When not to use PMS colors.

Can I avoid PMS colors?

After 33 years of printing, I wish I could say I’ve seen it all. Well, I haven’t. In fact some things occur all too often.  Like asking myself, “why in the world did they do that?”

One of the most common instances is someone needlessly picking a P.M.S. (Pantone Matching System) color for their brochure, in addition to 4 color process.

Now if your corporate logo is PMS specific, like the orange in Home Depot or red in McDonalds, you are totally within your rights. In this case where your color may be so closely associated with your brand, you should use PMS or “spot color,” as it’s often referred to.

But when you just want a nice blue border around the edges of your piece, or green capital letters for each paragraph, why not just create it in C.M.Y.K.? Time after time, I continue to see people pay extra money for a PMS color when they didn’t need to.

When I look around the press room and see a pressman pulling a sheet from a job he is running with the look as though he had just bitten into a lemon, I already know what he is thinking: “Why did they do that?” He knows there was no reason for there to be a PMS ink on that job. Why pay for 5 when you can accomplish the same thing with 4 – colors of ink that is.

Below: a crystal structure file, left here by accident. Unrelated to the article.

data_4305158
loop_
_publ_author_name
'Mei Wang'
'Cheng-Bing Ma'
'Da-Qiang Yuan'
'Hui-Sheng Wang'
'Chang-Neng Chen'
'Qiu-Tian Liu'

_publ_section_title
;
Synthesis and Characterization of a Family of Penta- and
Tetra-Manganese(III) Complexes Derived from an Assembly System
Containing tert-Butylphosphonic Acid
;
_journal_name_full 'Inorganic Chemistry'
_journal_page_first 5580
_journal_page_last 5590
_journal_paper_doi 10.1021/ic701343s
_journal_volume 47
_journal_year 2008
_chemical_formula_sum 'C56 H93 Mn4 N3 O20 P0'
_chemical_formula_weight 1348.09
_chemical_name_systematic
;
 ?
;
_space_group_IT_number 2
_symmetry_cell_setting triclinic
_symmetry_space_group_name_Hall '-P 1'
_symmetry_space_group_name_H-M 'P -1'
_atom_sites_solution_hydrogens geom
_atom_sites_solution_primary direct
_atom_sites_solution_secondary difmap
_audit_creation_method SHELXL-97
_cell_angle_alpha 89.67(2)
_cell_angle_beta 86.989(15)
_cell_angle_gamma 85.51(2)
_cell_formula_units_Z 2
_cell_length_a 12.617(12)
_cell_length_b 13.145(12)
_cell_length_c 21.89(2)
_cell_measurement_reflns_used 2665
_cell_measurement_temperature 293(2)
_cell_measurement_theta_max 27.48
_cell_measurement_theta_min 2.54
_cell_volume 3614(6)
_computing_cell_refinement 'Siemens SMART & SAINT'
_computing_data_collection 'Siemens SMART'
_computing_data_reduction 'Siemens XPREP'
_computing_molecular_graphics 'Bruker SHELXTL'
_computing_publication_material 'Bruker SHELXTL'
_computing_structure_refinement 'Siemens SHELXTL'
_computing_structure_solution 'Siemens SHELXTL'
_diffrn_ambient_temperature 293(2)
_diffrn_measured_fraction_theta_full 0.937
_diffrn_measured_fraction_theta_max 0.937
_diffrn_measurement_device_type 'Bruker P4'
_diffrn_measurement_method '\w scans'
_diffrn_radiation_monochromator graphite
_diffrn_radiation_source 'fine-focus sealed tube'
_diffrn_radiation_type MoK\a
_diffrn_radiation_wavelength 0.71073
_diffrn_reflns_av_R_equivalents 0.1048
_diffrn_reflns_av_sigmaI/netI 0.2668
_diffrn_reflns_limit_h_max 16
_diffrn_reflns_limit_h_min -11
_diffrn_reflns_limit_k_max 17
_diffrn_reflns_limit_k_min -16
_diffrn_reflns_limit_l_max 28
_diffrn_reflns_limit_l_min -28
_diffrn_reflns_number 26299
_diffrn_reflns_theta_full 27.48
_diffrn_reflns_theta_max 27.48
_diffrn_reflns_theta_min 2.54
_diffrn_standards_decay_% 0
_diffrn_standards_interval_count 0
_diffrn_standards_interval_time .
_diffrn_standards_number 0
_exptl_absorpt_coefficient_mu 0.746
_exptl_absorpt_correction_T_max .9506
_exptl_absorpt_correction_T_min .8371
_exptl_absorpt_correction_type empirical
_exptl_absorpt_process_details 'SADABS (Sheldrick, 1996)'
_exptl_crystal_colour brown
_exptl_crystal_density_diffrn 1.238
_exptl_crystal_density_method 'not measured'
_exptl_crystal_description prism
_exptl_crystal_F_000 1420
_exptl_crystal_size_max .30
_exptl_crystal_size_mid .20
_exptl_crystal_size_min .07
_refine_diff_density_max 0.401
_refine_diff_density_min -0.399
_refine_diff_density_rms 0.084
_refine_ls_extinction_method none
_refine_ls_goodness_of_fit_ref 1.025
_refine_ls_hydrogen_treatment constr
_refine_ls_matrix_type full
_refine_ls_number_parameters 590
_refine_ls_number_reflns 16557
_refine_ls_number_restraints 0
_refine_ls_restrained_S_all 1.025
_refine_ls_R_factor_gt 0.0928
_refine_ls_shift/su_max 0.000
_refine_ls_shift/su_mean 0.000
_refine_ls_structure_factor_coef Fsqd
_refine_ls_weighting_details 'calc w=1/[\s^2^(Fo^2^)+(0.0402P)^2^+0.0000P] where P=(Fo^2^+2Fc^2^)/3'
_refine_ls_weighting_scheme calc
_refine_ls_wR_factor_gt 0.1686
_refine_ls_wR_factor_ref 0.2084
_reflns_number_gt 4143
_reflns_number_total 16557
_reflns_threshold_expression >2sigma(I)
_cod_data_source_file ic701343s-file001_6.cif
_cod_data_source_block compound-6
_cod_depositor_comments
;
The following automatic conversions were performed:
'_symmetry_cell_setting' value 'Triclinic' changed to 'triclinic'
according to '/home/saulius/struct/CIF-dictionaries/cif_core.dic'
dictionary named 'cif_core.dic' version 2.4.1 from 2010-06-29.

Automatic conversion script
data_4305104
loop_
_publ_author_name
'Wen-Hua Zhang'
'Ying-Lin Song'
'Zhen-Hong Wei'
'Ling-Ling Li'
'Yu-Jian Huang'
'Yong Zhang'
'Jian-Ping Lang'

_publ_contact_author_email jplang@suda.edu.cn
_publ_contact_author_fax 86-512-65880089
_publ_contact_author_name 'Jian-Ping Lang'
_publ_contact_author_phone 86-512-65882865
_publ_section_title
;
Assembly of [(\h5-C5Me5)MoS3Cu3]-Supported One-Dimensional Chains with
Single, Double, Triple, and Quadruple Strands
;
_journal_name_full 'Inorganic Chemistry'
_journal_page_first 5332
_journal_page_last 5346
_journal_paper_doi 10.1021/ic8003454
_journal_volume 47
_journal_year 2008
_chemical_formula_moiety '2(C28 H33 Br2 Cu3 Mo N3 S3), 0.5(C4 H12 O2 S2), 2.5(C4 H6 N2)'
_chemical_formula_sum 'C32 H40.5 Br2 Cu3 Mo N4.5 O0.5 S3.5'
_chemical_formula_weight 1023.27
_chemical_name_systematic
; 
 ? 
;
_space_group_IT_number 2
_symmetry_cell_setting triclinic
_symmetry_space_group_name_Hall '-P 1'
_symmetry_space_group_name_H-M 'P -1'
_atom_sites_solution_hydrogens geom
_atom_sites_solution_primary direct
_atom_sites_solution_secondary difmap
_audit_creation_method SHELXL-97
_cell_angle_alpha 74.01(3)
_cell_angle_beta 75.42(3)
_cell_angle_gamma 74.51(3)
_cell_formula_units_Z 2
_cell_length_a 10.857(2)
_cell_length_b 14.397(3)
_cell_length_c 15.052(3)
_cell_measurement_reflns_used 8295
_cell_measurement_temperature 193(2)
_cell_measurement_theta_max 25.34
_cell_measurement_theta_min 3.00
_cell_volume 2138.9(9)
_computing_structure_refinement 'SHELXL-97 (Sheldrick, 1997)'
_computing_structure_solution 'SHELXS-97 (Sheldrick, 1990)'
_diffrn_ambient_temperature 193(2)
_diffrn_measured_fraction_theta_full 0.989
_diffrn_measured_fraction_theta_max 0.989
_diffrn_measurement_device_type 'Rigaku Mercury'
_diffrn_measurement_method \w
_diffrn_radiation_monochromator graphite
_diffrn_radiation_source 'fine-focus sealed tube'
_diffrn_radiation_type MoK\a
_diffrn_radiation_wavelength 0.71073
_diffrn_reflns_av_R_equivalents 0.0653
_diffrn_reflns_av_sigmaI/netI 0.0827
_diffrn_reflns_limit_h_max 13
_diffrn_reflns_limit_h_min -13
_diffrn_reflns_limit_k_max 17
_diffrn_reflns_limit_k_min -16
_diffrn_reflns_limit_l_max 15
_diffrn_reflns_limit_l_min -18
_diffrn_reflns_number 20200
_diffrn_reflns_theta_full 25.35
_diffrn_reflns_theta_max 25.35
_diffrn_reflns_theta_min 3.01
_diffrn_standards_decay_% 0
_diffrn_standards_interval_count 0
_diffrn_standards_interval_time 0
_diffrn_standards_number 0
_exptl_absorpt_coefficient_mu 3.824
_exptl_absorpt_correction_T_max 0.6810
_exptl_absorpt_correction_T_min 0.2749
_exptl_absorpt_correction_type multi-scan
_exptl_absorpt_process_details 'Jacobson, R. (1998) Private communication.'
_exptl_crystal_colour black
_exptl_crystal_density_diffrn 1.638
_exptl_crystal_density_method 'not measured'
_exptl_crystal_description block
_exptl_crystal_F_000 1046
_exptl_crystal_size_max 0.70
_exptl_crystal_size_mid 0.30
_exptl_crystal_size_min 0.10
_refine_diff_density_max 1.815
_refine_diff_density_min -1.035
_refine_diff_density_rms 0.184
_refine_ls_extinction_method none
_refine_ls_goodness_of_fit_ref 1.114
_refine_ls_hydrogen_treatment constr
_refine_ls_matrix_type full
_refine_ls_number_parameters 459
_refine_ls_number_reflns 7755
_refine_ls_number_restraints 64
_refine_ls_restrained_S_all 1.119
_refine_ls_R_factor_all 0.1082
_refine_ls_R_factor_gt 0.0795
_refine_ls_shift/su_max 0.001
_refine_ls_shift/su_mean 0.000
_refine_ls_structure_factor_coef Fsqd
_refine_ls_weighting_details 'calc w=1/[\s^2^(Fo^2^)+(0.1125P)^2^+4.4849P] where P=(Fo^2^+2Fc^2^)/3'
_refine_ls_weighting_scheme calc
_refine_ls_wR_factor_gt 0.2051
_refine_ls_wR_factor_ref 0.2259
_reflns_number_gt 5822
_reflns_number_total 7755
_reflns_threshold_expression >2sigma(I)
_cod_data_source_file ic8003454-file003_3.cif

Is there any greater faux pas than that? You bet! A giant red flag for me is when I see a brochure that has only a screen of a PMS ink. Screening is designed to lighten a color. If you want a lighter color, why not just pick a lighter PMS and print a solid of exactly the color you want? There is a time and place for PMS colors, but that’s a different topic for a different day.

PMS? Be smart, and know when to say when.

If you need help determining when to use a PMS color and when it can be replaced with CMYK colors, please send us an email at info@brochureprinting.com or call us at 1-888-922-0699.

About Lloyd

Working in the printing industry since 1978, Lloyd Miller has run numerous printing presses from small duplicators to giant Goss web presses. Lloyd's career led him to work in the world headquarters of the Society of Manufacturing Engineers in the sheet fed production department; in the digital department at MSX Int'l; and, after training at Xerox World Headquarters in TX, Lloyd became the first operator and trainer for Xerox's new Xicon engine. Lloyd spent 3years printing high end lithographs for various artists throughout the U.S. We're very fortunate to have someone as talented, knowledgeable, and experienced as Lloyd. He is currently our press manager.
This entry was posted in Printing, Uncategorized. Bookmark the permalink.

Comments are closed.